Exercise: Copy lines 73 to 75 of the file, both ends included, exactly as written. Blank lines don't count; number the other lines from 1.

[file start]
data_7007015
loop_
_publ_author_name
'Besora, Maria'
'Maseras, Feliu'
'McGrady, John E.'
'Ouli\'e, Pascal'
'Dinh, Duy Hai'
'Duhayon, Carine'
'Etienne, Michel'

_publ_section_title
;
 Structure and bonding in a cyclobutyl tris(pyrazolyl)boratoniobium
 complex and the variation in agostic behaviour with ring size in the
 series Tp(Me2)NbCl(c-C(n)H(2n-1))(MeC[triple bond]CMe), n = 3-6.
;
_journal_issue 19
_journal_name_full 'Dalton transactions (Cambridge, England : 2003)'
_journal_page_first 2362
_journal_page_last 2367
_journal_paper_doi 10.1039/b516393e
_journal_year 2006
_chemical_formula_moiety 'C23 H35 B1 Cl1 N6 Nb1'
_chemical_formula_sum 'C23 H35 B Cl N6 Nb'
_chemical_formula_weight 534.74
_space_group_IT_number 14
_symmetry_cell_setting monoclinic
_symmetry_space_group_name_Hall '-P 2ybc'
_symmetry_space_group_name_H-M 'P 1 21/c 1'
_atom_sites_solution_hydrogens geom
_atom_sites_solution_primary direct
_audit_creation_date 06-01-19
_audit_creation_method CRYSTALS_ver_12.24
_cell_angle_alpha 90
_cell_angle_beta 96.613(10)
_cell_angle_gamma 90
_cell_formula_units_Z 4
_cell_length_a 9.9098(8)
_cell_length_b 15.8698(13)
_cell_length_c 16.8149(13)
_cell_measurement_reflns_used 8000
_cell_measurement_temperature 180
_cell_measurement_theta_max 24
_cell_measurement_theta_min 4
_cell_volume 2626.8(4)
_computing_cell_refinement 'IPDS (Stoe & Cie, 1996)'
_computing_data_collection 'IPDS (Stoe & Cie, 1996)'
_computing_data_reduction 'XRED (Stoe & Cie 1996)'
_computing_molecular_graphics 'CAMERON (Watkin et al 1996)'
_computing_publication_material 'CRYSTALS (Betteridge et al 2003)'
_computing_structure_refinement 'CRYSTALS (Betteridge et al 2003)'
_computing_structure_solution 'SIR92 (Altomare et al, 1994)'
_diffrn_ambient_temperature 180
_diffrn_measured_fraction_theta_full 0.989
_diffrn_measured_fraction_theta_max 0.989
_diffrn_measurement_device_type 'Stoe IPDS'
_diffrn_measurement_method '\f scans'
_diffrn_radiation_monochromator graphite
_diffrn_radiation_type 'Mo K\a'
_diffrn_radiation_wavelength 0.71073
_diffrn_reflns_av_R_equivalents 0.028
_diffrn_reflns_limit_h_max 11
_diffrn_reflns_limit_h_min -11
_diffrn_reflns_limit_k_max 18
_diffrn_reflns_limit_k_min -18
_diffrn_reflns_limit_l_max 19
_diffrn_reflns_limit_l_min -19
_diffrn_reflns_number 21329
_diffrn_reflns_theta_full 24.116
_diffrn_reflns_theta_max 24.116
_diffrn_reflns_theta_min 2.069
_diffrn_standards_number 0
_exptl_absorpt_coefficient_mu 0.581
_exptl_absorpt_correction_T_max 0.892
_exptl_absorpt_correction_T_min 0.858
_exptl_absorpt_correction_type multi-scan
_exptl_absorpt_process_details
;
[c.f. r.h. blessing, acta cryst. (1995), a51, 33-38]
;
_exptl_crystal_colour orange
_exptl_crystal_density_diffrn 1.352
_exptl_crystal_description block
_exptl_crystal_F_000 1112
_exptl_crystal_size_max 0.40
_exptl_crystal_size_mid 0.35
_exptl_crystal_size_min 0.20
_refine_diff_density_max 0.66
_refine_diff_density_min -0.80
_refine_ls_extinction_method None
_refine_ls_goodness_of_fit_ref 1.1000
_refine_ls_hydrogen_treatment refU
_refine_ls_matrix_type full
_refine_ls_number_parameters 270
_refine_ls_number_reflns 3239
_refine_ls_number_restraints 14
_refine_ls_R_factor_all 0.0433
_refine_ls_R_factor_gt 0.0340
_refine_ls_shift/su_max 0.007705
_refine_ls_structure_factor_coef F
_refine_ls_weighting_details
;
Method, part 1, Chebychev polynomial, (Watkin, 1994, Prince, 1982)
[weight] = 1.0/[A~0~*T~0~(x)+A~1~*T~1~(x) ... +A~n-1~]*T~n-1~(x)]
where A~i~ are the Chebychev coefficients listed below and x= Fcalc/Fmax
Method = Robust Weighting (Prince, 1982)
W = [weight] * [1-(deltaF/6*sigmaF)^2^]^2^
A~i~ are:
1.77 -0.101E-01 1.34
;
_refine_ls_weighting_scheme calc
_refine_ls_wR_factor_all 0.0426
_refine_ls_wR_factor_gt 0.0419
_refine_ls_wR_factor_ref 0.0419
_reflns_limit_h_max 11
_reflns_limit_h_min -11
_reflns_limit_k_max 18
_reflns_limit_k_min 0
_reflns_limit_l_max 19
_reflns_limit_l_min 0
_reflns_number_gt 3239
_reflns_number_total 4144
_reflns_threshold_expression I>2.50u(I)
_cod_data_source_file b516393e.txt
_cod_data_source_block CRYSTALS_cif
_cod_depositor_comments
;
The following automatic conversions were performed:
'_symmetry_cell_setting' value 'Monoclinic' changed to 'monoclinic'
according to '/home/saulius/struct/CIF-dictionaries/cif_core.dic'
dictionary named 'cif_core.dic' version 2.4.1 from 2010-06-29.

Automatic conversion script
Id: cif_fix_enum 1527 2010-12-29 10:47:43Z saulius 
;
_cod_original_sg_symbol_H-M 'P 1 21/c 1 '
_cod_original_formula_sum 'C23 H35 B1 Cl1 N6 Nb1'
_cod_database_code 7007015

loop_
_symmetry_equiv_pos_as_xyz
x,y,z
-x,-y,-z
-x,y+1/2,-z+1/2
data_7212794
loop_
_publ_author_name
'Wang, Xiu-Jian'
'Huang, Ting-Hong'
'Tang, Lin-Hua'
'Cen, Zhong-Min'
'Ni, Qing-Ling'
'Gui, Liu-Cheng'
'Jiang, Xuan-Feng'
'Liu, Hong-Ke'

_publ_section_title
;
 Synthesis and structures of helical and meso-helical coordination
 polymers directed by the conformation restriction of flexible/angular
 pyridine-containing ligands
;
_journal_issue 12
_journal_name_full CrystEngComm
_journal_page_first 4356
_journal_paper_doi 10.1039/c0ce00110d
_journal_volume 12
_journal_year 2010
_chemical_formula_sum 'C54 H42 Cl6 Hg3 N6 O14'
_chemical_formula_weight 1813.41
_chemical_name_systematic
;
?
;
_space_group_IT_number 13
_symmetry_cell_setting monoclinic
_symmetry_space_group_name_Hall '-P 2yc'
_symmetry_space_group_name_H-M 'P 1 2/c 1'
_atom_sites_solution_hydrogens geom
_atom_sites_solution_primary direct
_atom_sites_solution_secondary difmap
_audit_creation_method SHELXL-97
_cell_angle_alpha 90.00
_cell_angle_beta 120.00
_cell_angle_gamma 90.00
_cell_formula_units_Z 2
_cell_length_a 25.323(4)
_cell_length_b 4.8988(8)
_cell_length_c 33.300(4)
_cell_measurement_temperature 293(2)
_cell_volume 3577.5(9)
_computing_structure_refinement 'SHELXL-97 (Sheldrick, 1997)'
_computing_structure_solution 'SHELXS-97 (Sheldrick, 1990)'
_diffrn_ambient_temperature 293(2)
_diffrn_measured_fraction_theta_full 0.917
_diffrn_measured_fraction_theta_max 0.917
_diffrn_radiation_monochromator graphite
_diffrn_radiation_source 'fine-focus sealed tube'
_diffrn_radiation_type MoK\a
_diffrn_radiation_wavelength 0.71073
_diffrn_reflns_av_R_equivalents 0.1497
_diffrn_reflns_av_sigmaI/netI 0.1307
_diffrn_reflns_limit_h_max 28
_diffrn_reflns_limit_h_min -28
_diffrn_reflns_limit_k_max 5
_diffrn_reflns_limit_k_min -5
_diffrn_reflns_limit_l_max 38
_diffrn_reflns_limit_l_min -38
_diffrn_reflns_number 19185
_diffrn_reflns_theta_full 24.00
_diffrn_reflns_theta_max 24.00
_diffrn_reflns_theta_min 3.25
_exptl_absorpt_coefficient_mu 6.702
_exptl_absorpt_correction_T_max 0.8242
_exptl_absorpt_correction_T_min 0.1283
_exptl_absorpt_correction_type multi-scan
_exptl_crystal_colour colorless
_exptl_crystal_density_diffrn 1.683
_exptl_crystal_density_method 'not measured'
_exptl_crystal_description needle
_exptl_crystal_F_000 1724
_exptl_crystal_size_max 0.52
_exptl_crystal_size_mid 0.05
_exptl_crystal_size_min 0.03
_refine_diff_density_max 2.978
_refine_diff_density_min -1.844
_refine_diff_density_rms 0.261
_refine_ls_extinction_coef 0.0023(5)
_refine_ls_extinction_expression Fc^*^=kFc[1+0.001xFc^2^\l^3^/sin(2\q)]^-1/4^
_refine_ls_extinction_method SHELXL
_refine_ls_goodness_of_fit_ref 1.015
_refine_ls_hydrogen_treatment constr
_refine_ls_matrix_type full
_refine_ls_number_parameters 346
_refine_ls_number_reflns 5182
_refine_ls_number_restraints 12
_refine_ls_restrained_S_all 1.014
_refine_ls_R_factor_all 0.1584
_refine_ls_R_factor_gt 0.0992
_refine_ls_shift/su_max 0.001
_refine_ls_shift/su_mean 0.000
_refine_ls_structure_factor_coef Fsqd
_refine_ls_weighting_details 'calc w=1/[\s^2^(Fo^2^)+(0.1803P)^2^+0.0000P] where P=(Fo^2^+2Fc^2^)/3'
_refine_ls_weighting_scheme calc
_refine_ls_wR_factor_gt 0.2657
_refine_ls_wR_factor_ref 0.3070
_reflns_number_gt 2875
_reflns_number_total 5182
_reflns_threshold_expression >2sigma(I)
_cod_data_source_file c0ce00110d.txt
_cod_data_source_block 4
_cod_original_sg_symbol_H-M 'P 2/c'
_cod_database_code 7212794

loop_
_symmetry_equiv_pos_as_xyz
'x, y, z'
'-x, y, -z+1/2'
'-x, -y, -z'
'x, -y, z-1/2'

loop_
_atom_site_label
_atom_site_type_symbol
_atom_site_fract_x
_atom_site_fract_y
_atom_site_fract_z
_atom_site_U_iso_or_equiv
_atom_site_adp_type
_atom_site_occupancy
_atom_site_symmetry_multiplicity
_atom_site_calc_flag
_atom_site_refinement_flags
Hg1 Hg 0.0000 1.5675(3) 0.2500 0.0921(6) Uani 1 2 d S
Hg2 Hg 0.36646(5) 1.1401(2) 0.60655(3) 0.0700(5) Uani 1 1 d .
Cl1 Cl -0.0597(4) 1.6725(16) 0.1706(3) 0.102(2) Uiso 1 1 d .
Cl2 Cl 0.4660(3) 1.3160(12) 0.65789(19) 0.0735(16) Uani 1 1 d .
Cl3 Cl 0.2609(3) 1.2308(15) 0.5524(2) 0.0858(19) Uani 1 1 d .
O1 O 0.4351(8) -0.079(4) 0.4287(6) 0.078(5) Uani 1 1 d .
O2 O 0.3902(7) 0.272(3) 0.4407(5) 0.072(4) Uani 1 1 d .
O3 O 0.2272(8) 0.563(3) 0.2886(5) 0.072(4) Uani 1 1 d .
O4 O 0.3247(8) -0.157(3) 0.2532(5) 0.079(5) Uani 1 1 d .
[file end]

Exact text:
_exptl_absorpt_coefficient_mu 0.581
_exptl_absorpt_correction_T_max 0.892
_exptl_absorpt_correction_T_min 0.858